All market segments witnessed a higher proportion of deals in the red compared with the same period a year ago (see Chart 2). The biggest hike was seen in the city fringe where the proportion of unprofitable deals surged by eight percentage points (ppt), from 5% in 3Q2014 to 13% in 3Q2015. A number of these sellers had previously bought the units direct from developers at premium prices relative to comparable developments in 2007.
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In the mass market, the proportion of unprofitable transactions rose 3ppt from 2%, to 5% over the same period. The average holding period for unprofitable transactions in the mass market was three years, compared with five years in the city fringe and six years in the high-end segment (see Chart 3). This suggests that condo buyers in the mass-market segment could be overstretching their finances to live the condo dream.
On the other hand, the proportion of unprofitable deals in the high-end segment was up marginally by just 2ppt.
Chart 2

Source: URA, The Edge Property

Chart 3

Source: URA, The Edge Property

Majority of unprofitable transactions traced to units bought in 2007 and 2011
The average gain for the profitable deals in 3Q2015 was $389,000, or 36%, while the average loss for deals in the red was $270,000, or 11%.
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Table 2

Source: URA, The Edge Property

The bulk of unprofitable transactions (27%, or 26 of a total of 97) in 3Q2015 was traced to units bought in 2007 with an average loss of more than $500,000, or 16%. All 26 units were in the high end and city-fringe segments. Prices of non-landed homes in the high-end segment are now just 2% higher than in 2007. On the other hand, prices of non-landed homes in the mass market are now 44% higher than in 2007.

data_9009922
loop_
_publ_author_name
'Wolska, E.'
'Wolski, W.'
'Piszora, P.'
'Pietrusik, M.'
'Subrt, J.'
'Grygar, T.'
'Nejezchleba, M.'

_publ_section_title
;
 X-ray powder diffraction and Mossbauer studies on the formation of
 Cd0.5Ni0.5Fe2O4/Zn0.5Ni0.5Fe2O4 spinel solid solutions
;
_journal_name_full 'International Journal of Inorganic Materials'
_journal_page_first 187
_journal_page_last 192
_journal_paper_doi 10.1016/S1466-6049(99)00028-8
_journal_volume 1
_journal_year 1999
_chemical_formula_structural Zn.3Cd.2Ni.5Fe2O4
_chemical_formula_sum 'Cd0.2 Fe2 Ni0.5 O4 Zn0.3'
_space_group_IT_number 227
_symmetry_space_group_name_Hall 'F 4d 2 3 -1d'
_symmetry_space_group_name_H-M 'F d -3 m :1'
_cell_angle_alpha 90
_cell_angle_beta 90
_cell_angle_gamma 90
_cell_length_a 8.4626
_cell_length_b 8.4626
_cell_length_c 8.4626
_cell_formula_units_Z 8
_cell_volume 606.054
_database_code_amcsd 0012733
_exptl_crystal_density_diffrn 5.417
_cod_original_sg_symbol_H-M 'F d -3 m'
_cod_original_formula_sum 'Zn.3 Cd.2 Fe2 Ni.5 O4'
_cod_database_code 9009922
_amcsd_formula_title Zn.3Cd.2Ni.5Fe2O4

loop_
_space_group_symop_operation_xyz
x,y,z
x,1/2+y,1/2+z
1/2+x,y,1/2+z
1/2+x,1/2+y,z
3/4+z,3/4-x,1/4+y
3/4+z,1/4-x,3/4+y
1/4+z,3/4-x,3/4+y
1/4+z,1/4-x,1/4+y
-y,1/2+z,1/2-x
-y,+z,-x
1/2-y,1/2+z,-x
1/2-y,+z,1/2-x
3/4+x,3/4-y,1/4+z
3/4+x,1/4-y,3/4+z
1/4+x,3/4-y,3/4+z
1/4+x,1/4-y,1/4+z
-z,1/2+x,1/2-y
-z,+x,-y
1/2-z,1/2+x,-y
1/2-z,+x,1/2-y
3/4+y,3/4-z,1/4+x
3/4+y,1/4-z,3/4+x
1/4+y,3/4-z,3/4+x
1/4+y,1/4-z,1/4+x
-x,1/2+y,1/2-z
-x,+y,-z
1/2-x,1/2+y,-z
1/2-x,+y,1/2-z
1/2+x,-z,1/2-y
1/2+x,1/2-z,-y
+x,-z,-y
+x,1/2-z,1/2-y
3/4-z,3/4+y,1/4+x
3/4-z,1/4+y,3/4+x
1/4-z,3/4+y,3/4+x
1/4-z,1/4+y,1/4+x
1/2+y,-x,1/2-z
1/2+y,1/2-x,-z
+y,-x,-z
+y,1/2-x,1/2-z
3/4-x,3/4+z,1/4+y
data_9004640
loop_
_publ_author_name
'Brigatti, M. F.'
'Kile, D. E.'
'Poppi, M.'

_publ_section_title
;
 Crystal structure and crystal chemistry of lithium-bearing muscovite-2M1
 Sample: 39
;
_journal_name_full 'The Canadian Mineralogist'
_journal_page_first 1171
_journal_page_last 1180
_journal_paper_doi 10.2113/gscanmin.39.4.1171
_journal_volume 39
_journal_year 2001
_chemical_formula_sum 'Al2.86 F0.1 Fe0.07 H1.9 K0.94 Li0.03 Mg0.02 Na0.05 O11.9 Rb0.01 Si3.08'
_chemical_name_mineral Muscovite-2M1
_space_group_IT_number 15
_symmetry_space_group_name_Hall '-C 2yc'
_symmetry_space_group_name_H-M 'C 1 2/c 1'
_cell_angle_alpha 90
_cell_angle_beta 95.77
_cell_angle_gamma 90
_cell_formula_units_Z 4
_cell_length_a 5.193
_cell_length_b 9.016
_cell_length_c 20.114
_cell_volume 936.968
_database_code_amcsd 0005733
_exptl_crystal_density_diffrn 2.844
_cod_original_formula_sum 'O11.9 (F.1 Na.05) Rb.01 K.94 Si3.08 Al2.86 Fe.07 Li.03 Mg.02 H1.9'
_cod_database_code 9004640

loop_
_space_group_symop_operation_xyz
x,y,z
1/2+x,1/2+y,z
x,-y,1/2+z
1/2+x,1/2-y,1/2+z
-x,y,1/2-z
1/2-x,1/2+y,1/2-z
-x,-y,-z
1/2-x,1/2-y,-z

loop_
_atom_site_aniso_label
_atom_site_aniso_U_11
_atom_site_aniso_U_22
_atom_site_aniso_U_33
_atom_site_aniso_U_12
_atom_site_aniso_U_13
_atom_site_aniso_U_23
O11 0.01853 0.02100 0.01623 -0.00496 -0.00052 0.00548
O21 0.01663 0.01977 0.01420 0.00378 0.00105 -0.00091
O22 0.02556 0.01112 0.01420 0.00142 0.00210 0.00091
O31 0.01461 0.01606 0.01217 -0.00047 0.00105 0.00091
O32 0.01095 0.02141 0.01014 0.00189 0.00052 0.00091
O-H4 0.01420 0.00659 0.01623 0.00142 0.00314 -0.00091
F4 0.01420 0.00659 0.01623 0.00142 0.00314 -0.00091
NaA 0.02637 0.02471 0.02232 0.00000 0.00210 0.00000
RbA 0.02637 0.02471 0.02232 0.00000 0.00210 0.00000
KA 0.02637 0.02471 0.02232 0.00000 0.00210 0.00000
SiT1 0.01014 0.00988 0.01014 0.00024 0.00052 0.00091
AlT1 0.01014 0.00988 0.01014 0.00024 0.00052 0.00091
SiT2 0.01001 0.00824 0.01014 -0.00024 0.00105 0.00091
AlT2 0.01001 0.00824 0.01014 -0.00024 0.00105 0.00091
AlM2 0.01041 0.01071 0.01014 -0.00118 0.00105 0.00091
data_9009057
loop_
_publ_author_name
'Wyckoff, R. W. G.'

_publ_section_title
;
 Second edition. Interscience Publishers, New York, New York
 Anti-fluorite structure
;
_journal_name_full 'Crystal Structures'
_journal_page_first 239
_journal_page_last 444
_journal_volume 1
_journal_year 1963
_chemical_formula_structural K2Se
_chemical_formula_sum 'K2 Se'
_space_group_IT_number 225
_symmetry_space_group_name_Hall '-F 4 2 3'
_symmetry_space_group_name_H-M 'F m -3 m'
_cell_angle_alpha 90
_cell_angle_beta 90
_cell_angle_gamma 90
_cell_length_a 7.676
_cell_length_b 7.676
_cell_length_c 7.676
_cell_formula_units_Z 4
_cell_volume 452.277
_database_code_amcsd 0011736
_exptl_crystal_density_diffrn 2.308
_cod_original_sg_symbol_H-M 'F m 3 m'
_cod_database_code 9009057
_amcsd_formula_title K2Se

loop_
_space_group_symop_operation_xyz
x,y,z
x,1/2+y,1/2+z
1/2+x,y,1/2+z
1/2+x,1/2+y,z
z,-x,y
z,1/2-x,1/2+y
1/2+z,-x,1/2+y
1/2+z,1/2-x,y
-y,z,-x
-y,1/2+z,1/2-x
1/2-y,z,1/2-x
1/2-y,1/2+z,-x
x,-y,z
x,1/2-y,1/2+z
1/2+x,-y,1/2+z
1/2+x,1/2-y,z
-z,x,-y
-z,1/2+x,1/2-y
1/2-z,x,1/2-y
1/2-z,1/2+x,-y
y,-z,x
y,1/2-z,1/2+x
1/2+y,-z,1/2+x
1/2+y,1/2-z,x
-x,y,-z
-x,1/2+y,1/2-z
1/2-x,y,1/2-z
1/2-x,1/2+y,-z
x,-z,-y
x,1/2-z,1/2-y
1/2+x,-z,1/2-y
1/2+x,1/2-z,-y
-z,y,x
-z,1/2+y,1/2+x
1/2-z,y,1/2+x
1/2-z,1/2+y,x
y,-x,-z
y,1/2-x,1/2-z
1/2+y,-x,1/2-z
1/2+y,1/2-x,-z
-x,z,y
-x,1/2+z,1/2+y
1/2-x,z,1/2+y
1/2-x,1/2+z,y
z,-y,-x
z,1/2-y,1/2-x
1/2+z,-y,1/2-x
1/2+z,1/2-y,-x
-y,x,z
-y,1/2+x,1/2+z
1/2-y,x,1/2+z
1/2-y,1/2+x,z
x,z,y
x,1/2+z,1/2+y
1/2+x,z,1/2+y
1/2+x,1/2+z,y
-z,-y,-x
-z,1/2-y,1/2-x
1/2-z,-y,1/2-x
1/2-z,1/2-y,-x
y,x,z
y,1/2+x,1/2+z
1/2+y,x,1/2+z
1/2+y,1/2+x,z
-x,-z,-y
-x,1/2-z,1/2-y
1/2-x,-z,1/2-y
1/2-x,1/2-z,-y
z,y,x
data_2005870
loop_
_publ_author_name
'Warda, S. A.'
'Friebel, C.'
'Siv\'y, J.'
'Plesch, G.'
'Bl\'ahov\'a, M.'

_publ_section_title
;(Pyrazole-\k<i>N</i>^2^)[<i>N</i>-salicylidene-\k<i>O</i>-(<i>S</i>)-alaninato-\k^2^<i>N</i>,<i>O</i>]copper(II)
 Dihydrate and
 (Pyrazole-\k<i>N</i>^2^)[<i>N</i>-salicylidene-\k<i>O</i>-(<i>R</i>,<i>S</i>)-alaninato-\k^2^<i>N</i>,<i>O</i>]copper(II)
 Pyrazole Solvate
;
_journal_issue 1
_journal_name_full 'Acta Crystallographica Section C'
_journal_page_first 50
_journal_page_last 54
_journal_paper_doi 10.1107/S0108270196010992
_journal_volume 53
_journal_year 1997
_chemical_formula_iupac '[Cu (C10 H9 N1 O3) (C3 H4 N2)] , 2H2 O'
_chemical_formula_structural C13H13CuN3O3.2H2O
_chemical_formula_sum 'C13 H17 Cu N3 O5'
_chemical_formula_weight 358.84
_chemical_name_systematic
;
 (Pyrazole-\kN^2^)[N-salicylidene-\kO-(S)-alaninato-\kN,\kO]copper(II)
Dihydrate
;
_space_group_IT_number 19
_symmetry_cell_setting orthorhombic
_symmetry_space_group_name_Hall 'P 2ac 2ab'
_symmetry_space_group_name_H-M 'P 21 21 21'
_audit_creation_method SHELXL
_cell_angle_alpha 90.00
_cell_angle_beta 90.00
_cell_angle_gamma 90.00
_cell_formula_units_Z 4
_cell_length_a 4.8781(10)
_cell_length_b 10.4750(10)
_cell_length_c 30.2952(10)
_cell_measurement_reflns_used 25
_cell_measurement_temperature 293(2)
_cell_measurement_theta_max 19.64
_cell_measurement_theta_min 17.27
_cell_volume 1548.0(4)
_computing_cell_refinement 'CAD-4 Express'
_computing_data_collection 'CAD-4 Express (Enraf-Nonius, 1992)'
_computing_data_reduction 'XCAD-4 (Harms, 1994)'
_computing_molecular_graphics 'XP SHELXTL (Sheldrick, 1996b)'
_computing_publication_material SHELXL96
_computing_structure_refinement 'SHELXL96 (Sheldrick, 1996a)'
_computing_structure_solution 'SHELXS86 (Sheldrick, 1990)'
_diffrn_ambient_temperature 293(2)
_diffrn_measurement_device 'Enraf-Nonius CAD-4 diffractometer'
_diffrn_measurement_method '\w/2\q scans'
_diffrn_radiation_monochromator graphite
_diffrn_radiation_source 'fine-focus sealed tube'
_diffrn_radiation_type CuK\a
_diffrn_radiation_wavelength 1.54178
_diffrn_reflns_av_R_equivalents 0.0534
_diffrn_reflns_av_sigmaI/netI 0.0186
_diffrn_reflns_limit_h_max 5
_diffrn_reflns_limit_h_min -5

A 980 sq ft low-floor unit at Sunflower Residence in Geylang was bought in May 2015 and flipped in August at a profit of $91,000, or 15%. The seller had purchased the unit at $613 psf, below the market value for similar units in the development.
The most unprofitable transaction sold in this quarter is a mid-floor apartment at Parkview Eclat, situated in the CCR. The seller purchased the unit in July 2007 for $11.4 million and resold it at a loss of $3.2 million in July this year. However, we are unable to ascertain whether the transactions were conducted at arm’s length.
Table 3

Source: URA, The Edge Property

Table 4

Source: URA, The Edge Property

Extreme sizes
Large units of more than 1,500 sq ft bore the brunt of the soft market sentiment, accounting for 41% of the total unprofitable transactions in 3Q2015 and 70% ($18.3 million) of the total money lost.
Meanwhile, the proportion of unprofitable transactions involving shoebox units increased to 5% in 3Q2015. In comparison, all shoebox transactions in 3Q2014 were in the black. Shoebox units, which typically target investors instead of owner occupiers, continue to face headwinds amid a challenging rental market and competition from three- and four-room HDB flats. However, owners of shoebox units have stronger holding power owing to their lower prices.
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This article appeared in The Edge Property Pullout of Issue 698 (October 12, 2015) of The Edge Singapore.